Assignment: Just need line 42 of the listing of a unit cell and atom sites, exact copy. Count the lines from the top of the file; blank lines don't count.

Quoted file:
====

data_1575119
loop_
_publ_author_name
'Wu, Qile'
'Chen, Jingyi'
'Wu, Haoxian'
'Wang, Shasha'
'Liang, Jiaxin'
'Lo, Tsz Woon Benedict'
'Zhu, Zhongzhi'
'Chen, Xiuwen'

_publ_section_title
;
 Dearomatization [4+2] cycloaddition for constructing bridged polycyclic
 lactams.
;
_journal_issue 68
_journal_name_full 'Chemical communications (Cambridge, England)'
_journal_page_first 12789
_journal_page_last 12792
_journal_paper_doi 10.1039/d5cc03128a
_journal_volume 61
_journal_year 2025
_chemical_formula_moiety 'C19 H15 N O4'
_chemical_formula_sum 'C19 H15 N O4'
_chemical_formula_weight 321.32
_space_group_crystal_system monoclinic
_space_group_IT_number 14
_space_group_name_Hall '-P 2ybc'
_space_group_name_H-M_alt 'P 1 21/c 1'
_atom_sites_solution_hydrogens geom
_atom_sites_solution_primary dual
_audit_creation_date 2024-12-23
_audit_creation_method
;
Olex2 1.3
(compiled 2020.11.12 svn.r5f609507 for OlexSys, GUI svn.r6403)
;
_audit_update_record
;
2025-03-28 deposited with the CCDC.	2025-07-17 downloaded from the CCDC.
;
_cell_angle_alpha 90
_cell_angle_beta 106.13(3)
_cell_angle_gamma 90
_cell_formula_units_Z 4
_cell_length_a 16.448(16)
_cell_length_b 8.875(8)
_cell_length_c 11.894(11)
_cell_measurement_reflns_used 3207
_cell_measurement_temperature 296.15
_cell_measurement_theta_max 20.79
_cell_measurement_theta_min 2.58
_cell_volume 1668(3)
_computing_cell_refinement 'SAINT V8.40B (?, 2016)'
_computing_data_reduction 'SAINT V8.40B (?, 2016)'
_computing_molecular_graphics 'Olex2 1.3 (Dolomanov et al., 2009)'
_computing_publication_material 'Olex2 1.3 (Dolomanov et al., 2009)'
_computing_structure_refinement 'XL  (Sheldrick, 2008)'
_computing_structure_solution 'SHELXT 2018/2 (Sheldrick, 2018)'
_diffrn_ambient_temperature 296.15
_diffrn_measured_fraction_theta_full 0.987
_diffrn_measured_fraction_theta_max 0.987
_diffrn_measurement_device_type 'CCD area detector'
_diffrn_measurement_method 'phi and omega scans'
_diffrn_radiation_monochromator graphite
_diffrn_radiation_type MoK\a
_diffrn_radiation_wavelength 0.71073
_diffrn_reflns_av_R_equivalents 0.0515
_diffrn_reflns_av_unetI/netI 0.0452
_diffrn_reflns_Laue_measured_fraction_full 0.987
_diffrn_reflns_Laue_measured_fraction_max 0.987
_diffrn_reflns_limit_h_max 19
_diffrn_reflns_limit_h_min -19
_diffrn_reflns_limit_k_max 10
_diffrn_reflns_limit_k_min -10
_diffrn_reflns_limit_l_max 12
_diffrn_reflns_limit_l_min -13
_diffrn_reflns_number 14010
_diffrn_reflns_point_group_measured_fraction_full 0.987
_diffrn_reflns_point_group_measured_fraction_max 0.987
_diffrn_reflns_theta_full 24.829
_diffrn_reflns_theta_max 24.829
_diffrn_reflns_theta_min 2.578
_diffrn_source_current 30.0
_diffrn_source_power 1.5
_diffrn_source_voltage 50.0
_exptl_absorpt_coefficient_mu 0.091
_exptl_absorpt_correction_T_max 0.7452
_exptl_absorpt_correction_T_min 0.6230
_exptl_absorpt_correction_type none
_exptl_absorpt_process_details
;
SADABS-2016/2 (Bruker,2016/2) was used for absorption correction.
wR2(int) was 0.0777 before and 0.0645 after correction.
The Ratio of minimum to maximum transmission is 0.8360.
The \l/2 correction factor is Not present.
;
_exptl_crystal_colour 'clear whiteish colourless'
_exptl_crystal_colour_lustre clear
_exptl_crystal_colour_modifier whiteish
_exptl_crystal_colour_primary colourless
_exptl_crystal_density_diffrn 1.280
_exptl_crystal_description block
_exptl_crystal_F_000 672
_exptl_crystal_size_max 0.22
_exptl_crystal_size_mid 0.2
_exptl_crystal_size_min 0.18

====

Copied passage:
;